Hospital for Special Surgery discharging final COVID-19 patients, initiating 'enterprise-wide antibody testing'

Practice Management

After almost seven weeks since effectively ceasing all nonessential surgeries, Hospital for Special Surgery is making a gradual return to performing urgent procedures.  

The New York City-based health system at the epicenter of the COVID-19 pandemic in the U.S. is resuming selective nonessential urgent orthopedic procedures at its three outpatient facilities and transitioning its hospital back to a dedicated musculoskeletal center.

"With the onset of the pandemic, we needed to pivot," said Douglas Padgett, MD, associate surgeon-in-chief at HSS. "In March, we effectively converted into a med-surge hospital to help our partner New York Presbyterian Hospital, which was being overwhelmed by patients. We accepted in transfer a number of critically ill patients with COVID-19, including patients requiring ventilator support." 

The hospital typically has the capacity for about 120 inpatients and performs the full spectrum of orthopedic surgery, including spine surgery, total joint replacements and sports medicine procedures. Since March 17, when HSS suspended nonemergent procedures, the hospital's orthopedic census dropped about 90 percent.

"We took our ninth-floor suite of ambulatory surgery ORs and post-anesthesia care unit and converted them into a COVID-19-ICU unit. We also converted several of our patient floors and turned them into COVID-19 units," Dr. Padgett said. "One standard orthopedic floor was turned into a telemetry unit. We had a remote setup with baby camera devices to limit the need for nurses to go in and out of the rooms. We improvised to accommodate for the situation."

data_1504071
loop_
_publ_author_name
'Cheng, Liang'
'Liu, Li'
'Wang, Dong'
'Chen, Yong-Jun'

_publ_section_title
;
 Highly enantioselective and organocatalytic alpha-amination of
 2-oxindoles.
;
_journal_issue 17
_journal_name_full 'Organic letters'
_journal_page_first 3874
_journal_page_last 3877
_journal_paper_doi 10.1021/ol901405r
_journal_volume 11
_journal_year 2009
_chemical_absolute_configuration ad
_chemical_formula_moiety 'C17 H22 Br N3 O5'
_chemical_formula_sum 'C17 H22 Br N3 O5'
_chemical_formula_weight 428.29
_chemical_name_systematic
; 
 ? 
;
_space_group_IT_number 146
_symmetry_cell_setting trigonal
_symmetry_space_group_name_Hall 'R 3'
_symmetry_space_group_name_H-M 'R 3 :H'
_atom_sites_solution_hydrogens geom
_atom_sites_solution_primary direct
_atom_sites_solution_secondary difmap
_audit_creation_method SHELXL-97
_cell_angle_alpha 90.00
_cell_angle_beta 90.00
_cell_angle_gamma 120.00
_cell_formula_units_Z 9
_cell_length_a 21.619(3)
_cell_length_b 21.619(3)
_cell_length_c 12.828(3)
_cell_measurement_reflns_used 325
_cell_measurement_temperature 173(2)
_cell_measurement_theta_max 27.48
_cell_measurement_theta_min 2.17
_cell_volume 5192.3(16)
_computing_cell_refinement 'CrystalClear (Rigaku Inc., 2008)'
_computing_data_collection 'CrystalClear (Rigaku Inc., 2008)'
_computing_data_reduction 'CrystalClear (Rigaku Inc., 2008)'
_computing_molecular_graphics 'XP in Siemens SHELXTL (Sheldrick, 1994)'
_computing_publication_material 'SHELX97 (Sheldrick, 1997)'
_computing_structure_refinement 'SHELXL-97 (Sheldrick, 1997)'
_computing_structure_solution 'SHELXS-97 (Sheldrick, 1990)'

HSS' last remaining COVID-19 patients are awaiting discharge and the process of returning to a "new normal" is being implemented. "We're taking all the COVID-19 floors and doing a terminal clean, using disinfectants and other types of cleaning agents to sanitize all of the floors and surfaces," Dr. Padgett said. "Items that are difficult to clean such as drapes and cloths are all discarded."

Floor-by-floor, the hospital is conducting this thorough terminal clean and preparing for the day when it can get back to business. Following cleaning, an environmental survey is performed, taking microbiologic swabs to ensure that the facility is safe for patients and staff. The results of the survey typically returns in three to four days.

Every patient entering the hospital is screened for signs and symptoms of COVID-19, including fever, cough and shortness of breath. Protocols for surgical patients have been developed and include viral PCR testing of all patients within 24 hours of surgery. Serologic antibody testing, baseline pulse oximetry and chest X-rays are also being implemented.

On the outpatient side, every patient is presumed to be COVID-19-positive and staff are equipped with the necessary personal protective equipment such as masks, gloves and eye protection. Daily screenings are carried out and employees are also having their temperatures taken within two hours prior to the start of their shift.